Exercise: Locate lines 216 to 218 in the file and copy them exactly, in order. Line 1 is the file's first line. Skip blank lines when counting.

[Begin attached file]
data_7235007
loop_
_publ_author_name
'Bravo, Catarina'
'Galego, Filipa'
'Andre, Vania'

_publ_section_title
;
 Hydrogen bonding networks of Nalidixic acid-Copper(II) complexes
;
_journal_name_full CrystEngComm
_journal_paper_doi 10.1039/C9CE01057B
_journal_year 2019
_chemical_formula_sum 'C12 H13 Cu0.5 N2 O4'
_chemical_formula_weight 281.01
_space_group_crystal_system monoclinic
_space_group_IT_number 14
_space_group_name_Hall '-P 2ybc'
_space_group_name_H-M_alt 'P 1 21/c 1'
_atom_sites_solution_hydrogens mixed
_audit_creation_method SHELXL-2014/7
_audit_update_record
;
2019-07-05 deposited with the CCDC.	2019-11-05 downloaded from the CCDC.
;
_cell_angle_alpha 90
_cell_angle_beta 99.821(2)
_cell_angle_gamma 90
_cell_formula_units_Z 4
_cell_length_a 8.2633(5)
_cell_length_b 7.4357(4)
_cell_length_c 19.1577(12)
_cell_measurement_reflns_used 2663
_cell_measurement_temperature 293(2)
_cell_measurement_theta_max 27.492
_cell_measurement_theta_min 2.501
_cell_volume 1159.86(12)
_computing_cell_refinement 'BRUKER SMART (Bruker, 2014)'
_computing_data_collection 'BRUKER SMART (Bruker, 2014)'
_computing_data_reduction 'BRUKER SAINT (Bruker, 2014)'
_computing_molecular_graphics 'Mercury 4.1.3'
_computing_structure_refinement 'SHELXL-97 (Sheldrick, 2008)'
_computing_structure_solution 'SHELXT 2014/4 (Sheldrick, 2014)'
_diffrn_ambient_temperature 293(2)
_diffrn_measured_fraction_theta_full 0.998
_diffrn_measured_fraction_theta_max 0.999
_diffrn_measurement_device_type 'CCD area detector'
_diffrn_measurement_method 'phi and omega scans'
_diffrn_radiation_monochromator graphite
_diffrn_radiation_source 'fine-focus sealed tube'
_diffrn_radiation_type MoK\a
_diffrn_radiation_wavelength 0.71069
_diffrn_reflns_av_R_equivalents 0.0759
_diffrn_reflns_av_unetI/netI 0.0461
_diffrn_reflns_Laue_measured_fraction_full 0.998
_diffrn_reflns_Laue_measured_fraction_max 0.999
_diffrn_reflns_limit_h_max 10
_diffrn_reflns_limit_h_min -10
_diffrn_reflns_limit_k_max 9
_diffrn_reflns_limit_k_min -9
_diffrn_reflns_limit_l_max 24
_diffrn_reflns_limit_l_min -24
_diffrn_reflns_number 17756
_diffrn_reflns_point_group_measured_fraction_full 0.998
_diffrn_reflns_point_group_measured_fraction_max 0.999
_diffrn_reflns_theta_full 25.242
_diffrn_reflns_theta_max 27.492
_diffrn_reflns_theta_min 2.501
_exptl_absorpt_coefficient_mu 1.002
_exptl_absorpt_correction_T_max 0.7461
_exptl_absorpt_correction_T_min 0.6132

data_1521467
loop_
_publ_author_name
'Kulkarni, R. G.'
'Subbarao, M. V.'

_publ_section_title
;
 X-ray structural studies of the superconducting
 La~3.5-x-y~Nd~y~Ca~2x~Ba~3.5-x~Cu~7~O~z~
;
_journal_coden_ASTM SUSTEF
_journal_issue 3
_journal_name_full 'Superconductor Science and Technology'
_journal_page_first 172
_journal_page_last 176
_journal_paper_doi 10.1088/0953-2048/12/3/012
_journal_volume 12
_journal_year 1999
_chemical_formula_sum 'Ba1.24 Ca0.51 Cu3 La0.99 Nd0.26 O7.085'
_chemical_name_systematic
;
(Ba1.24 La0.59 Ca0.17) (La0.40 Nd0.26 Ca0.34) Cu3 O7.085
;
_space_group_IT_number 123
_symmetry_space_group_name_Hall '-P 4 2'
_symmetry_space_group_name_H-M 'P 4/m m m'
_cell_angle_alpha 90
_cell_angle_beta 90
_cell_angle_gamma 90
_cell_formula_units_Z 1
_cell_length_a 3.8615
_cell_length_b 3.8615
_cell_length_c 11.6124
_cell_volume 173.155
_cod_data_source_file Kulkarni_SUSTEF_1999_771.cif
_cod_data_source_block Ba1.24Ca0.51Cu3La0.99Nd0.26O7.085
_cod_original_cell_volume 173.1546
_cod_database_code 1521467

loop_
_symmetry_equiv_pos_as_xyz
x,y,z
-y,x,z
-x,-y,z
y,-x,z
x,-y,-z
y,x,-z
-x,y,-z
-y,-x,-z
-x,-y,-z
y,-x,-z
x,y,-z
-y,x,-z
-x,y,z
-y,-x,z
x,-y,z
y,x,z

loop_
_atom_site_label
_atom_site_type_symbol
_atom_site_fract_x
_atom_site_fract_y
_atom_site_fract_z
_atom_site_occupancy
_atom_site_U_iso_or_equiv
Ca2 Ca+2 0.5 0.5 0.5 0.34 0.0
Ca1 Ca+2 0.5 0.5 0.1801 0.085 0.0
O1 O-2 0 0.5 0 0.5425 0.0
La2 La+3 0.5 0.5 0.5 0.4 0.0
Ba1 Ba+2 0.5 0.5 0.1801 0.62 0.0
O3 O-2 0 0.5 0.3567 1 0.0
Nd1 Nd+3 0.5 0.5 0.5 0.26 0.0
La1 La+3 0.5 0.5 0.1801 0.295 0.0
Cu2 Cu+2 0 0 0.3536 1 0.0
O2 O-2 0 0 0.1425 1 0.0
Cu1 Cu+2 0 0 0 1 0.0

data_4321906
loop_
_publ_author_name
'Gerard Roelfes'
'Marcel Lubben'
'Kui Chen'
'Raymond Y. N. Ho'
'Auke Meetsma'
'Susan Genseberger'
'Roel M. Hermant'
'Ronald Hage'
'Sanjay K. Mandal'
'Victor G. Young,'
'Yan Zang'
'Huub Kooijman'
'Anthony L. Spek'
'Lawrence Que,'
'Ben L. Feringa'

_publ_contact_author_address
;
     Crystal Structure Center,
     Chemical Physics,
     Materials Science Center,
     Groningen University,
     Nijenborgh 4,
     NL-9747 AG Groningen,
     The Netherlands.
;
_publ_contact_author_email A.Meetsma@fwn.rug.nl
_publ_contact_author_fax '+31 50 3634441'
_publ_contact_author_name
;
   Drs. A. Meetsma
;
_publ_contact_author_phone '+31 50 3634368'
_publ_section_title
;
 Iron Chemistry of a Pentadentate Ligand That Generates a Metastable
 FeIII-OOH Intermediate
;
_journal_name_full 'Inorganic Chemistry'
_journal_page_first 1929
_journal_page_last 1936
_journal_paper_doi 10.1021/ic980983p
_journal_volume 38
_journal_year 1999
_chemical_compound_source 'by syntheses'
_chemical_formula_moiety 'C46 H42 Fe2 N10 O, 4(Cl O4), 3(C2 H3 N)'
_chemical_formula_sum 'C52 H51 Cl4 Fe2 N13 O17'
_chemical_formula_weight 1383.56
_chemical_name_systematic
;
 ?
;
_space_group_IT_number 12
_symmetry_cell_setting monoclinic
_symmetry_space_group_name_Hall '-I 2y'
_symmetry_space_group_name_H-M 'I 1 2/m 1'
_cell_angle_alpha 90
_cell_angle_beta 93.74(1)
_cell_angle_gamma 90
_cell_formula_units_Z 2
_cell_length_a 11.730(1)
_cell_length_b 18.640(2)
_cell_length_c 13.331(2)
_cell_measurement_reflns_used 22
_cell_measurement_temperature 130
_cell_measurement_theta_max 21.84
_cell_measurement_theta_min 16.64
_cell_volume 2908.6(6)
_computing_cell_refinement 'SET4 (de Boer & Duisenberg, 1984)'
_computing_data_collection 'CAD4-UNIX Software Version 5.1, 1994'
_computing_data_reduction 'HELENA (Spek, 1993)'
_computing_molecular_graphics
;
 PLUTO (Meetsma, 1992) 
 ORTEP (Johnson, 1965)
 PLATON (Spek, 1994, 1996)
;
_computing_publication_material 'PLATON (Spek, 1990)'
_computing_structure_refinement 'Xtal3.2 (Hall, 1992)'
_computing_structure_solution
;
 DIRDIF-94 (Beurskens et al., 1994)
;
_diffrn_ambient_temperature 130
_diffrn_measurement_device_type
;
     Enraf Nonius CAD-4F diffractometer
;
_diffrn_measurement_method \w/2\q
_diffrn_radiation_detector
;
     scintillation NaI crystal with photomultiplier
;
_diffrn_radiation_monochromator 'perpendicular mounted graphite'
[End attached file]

_cell_volume 2908.6(6)
_computing_cell_refinement 'SET4 (de Boer & Duisenberg, 1984)'
_computing_data_collection 'CAD4-UNIX Software Version 5.1, 1994'